The White House on Wednesday dismissed criticism leveled by former President Jimmy CarterJimmy CarterBiden: Between a rocket and a hard place? Dealing with Iran: Will Joe Biden be the new Jimmy Carter? G. Gordon Liddy, central figure in Watergate scandal, dies at 90 MORE, who said the U.S. "waited too long" to go after the Islamic State in Iraq and Syria (ISIS).


"The president has responded to that criticism a number of times," press secretary Josh Earnest said Wednesday.

In an interview with the Fort Worth Star-Telegram, Carter said the U.S. allowed ISIS to "build up its money, capability and strength and weapons while it was still in Syria."

"Then when [ISIS] moved into Iraq, the Sunni Muslims didn't object to their being there and about a third of the territory in Iraq was abandoned," he said.

But Earnest maintained that proposals to arm the Syrian opposition sooner, which is battling both the terror network and Syrian President Bashar Assad, would have left the U.S. in danger.

"It certainly would put the United States at risk, because those weapons could pretty easily fall into the wrong hands if we didn't know who we were giving them to," Earnest said.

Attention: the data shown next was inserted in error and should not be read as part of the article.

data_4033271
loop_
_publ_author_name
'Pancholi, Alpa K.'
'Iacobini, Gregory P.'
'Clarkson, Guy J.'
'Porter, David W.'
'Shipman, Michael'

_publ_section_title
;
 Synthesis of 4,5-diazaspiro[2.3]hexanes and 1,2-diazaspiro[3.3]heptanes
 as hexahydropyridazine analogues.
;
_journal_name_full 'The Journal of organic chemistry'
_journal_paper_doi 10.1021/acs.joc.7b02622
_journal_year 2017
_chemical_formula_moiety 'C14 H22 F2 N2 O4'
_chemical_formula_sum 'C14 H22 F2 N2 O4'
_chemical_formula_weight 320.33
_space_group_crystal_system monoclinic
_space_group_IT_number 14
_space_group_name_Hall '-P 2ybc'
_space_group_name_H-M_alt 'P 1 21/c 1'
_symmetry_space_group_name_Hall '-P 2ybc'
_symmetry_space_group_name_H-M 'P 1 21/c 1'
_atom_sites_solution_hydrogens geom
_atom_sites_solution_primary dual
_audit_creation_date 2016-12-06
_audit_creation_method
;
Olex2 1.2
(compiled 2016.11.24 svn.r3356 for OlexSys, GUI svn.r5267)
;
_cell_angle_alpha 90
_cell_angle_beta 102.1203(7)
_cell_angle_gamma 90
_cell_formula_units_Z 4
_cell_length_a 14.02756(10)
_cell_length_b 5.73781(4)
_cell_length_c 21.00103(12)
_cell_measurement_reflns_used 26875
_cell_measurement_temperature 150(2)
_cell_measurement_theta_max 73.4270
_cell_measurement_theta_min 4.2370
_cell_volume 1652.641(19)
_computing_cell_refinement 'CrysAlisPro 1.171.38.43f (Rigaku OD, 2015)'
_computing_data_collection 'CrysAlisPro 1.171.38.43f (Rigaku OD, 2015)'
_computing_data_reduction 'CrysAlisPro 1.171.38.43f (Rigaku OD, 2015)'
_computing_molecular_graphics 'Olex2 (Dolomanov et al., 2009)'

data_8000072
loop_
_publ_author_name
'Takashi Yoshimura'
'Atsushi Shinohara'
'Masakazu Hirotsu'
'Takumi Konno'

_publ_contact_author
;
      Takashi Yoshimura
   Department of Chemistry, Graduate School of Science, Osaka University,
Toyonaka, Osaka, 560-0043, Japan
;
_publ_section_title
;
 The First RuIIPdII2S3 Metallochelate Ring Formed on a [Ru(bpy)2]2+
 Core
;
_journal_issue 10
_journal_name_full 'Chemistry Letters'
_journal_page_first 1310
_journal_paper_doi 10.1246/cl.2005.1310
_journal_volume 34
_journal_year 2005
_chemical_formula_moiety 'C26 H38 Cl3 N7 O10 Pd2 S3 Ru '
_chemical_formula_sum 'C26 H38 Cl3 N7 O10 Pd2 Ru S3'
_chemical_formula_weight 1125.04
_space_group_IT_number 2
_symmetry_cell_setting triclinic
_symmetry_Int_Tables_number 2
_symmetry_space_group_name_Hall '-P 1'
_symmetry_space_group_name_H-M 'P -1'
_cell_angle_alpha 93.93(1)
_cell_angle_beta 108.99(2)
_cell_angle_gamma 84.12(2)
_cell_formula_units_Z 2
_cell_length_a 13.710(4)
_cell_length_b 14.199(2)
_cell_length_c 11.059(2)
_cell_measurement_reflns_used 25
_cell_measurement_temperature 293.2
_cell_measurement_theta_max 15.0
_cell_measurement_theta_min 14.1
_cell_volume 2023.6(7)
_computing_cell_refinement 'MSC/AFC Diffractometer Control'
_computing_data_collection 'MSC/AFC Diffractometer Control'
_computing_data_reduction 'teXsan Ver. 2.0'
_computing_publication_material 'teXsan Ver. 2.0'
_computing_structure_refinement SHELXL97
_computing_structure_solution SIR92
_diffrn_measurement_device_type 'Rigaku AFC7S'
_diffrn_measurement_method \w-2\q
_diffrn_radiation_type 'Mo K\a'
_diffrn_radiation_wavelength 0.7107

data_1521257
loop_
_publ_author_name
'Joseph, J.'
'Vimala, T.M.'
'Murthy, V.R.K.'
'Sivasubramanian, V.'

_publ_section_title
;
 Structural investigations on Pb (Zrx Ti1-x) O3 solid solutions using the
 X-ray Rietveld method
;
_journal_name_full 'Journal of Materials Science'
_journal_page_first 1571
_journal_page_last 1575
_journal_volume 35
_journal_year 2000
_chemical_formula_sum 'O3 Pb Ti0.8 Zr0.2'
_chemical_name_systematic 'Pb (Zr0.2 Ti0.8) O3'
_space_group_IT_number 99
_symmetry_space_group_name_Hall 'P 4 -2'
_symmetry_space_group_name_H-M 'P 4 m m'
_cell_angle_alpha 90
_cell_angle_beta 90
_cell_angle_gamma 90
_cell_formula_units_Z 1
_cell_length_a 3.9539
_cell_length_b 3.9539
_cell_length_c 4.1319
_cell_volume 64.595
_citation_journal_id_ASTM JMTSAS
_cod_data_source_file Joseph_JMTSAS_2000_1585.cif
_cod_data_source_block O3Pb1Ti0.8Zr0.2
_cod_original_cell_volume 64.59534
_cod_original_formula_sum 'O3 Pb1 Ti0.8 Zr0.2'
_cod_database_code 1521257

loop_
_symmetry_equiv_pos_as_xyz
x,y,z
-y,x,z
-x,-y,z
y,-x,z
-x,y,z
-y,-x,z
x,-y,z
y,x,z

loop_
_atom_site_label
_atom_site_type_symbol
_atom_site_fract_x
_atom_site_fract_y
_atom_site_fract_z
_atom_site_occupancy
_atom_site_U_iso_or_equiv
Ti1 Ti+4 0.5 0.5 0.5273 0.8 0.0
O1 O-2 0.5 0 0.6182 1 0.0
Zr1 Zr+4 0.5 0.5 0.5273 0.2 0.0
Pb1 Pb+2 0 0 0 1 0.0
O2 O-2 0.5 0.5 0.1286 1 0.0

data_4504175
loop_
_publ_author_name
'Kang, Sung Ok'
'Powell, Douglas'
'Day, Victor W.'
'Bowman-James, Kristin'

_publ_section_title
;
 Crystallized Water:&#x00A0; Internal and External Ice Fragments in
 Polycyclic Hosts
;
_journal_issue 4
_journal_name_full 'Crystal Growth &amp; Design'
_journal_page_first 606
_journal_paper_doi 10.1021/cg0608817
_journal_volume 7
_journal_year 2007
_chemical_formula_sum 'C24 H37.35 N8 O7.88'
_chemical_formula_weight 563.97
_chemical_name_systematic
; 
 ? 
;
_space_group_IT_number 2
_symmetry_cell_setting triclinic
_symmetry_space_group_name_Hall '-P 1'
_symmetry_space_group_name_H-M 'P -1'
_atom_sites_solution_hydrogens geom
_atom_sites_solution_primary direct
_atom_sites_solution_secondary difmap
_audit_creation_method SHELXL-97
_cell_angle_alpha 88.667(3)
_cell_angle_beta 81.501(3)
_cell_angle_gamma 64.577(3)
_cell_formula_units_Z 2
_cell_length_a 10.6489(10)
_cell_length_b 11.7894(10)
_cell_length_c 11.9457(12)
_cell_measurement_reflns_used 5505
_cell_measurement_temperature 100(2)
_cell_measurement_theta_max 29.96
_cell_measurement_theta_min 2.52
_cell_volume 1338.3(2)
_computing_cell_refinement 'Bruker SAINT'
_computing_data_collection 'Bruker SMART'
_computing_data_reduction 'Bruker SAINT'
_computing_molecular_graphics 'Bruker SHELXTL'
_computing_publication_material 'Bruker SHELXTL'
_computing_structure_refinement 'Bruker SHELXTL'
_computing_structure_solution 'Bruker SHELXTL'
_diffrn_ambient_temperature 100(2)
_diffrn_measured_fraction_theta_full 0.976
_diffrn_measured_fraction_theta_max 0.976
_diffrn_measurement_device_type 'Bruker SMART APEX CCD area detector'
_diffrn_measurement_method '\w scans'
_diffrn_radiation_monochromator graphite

Moreover, the press secretary said, "it is far-fetched to suggest that giving weapons to untrained, unvetted, unorganized groups of individuals in the hopes that they would succeed in overthrowing the Assad regime that was backed by a sophisticated, modern Russian military and was supported by Hezbollah fighters."

"Is it worth the risk of supplying weapons to large groups of individuals that you don't know in Syria?" Earnest asked. "That seems like a relatively high risk, even to an uninformed or at least inexperienced observer like me."

Carter also suggested the U.S. should deploy ground troops to assist U.S. airstrikes, something Obama has ruled out.

"You have to have somebody on the ground to direct our missiles and to be sure you have the right target," Carter said. "Then you have to have somebody to move in and be willing to fight ISIS after the strikes."

Earnest conceded Wednesday that the decision not to deploy U.S. ground troops "limits our capabilities in this region."

But, Earnest said, the U.S. was "confident" that opposition fighters now being trained and equipped by the Pentagon could become more effective.

"That will have an impact on the battlefield, and that’s certainly not something that was contemplated three years ago," Earnest said.